I was trying to think if I don’t get this out very far, I’ll lay up and maybe get a putt at a par. I’m already a couple shots ahead of myself, and then I hit, like I said, probably the best shot of the day was that second shot from the fairway bunker to give myself an opportunity there. And then I turned around at 17 to hit the prettiest 6-iron just left of the flag about six or seven feet and I hit a ton of shots like that today. It was a fun day, without question.
So given what I saw all day long, I was truly surprised when he came into the media room and said that it was a very tough day. Speaking of letting your thoughts get away from you, I remember rehearsing what I felt should be my first one as soon as his round was over: “How did you make it look so easy?” But because he thought it was so hard, I had to ask it a different way:
Q. I was really surprised to hear you say how hard it was because I watched every shot and it looked easy. I mean, it just, everything was right on the button, you were flighting the ball right. So in the moment, how much harder did you have to work at it to get it to look that easy?
Well, I won’t say I had to work any harder, but like we’ve said or like I’ve said, I played extremely well all year long, kind of the same idea. I was going out there today just trying to, you know, to put the ball in the fairway on the first hole, hit the green on my second shot on the first hole and go forward from there, try not to get too far ahead of myself.
Honestly, was coming to the course thinking I wish I hadn’t known that I was — I mean, as records go, this is a nice record to have, for sure. And Loren sure played well and in many stretches so I’m not making light of that, but I’m thinking to myself at the same time, you’ve still got a tournament here, you’re in great shape in this tournament so let’s just keep being aggressive when you can.
But you’re right, I hit many solid shots. I miss-hit an iron at No. 3, kind of hit it a little heavy but it worked out okay, came up 20 feet short And then No. 4, my hybrid club off of kind of a hanging lie, kind of necked it a little bit but it was the shot I kind of had to play, and it hit in the upslope there and came on the green to keep it on that green. But other than that, I hit pretty much everything right in the mouth today. That’s just fun when it is a difficult day like this. You know, Kenny shot 2-under and he played awfully well, too, but the wind got him a couple times.
Q. I was going to say the measure of how great you played is the difference between your two rounds. He looked like he was working at it and you just hit every shot right on the button.
It was nice. Every time I kind of got over the ball and looked up, it seemed like I was looking at the flag. I felt comfortable, I felt like I was going to hit a good shot. But I kept waiting for this 25-mile an hour wind. I saw on my phone it was going to be gusting to 20, 25 today. I don’t think it ever got to that point. I thought it was a little gusty at times, but thankfully it didn’t get too bad.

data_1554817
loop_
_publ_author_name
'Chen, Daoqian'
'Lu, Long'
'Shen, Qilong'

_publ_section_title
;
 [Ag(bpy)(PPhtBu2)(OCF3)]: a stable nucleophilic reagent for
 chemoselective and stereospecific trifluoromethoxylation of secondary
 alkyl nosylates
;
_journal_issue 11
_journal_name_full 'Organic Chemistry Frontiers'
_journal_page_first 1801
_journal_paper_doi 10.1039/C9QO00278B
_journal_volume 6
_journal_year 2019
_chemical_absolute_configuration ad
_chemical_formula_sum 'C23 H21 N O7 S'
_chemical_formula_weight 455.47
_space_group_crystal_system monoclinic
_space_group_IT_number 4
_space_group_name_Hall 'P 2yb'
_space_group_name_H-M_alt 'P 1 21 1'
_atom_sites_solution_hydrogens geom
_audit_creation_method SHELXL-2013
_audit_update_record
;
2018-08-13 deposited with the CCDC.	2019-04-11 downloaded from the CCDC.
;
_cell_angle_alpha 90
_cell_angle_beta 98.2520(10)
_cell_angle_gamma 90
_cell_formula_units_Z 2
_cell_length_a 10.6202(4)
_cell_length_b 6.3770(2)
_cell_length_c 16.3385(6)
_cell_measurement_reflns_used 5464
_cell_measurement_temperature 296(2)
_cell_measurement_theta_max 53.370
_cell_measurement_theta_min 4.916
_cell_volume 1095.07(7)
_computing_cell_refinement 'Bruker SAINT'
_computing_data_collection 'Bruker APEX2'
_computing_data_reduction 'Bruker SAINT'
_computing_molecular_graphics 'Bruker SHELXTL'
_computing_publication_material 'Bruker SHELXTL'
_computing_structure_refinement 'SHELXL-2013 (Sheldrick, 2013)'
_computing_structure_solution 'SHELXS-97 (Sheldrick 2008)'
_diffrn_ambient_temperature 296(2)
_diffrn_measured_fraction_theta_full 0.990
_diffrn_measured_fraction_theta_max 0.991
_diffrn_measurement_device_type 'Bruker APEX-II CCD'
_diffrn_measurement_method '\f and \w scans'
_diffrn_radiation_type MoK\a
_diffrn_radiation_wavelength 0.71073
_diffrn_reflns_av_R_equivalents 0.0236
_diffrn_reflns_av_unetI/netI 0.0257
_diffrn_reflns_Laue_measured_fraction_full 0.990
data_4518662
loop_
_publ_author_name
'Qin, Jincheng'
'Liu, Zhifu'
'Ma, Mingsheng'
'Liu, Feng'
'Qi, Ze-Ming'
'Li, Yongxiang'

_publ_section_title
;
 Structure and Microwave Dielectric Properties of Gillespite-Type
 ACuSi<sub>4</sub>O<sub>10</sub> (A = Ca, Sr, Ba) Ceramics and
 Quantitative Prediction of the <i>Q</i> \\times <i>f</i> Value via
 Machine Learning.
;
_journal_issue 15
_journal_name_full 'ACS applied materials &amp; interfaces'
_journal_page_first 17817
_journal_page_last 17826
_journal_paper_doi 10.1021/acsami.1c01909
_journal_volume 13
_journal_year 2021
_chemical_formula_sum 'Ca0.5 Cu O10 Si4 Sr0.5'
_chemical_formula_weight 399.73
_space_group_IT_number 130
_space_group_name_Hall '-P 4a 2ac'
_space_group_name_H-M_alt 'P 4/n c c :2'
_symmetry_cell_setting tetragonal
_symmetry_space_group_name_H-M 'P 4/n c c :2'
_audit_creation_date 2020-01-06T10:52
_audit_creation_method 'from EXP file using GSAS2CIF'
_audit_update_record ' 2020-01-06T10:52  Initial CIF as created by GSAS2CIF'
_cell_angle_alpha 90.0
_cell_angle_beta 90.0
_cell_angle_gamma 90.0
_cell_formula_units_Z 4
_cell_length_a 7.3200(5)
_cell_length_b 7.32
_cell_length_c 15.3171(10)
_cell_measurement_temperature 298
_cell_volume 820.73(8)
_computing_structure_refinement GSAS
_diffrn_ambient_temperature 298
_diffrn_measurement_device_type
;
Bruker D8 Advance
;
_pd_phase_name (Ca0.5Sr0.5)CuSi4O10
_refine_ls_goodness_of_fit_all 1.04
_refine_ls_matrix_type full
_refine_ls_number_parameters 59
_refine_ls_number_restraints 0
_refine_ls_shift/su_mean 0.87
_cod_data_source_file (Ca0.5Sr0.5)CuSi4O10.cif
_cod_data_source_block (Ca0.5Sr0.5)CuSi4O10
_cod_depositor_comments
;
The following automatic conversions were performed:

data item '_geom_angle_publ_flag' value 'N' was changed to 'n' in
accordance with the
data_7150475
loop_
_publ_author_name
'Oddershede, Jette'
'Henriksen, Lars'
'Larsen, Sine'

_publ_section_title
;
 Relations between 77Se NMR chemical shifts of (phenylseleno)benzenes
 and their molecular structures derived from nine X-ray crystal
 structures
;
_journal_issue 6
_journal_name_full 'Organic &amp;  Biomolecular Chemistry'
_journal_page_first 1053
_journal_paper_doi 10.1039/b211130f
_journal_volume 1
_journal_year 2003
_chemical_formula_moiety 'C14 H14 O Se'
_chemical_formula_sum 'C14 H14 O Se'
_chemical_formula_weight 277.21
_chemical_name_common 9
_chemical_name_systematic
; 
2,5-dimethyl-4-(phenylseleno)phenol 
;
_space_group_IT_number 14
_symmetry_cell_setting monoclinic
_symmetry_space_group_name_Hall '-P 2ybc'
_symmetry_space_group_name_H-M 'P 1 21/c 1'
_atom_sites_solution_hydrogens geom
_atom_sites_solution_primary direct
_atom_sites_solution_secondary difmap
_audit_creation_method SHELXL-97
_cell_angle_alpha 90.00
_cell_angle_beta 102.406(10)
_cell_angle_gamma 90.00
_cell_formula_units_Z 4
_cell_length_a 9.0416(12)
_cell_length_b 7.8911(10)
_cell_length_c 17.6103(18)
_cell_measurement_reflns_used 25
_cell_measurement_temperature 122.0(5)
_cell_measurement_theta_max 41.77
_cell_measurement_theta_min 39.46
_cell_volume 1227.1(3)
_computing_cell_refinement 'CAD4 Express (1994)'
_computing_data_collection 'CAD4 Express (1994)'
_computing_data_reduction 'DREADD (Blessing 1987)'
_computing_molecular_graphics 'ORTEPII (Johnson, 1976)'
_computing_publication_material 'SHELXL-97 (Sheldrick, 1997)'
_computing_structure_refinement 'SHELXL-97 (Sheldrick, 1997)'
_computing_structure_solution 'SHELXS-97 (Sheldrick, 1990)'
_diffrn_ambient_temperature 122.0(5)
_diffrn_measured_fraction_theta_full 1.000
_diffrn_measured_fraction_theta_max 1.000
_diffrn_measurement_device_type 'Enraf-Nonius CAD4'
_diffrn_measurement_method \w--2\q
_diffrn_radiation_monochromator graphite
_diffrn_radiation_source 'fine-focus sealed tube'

Q. So on that tee shot on 15 that led [big smile] to the glorious 7-iron out of the bunker, did you pull the trigger early on that? Did the swing feel okay?
Yeah, the swing felt pretty good. I was aiming up the right side of the fairway and trying not to leak it to the right. There’s more room do that, but my flight was a little bit low there, a little pull. I was trying to kind of hit just a draw off the right side of the fairway up that gap, and if I didn’t hit it great, I thought it was still going to be okay. But just pulled it a little bit and just didn’t have enough air under it to carry it.
I did notice there were some rake marks in there, so I wasn’t the only one that hit it in that bunker today. I just don’t remember that being such a difficult carry last time. I remember hitting hybrid club in there a couple times and maybe having an opportunity another time to go for it. So that would have had to have been 210 or 215 to the hole or to the front there and I think Tommy in the bunker — Kenny knocked it on. He smashed a drive and hit some kind of hybrid club right on the middle of the green there.
Q. It was into you.
Oh, yeah, it was blowing pretty good. And then I said maybe I should lay up to that bunker in the heavy wind, but it looks very narrow short of the bunker so I don’t need to be thinking of that. I just need to stick it up in the air a little bit more and get some more carry on it, I’ll be okay. Hopefully it won’t be too bad tomorrow.
Because I had surrendered the mike to hear this last response, I mouthed the words, “great round,” with a simultaneous thumbs up.
“Thank you,” he said, a flicker of prideful satisfaction flashing across his face.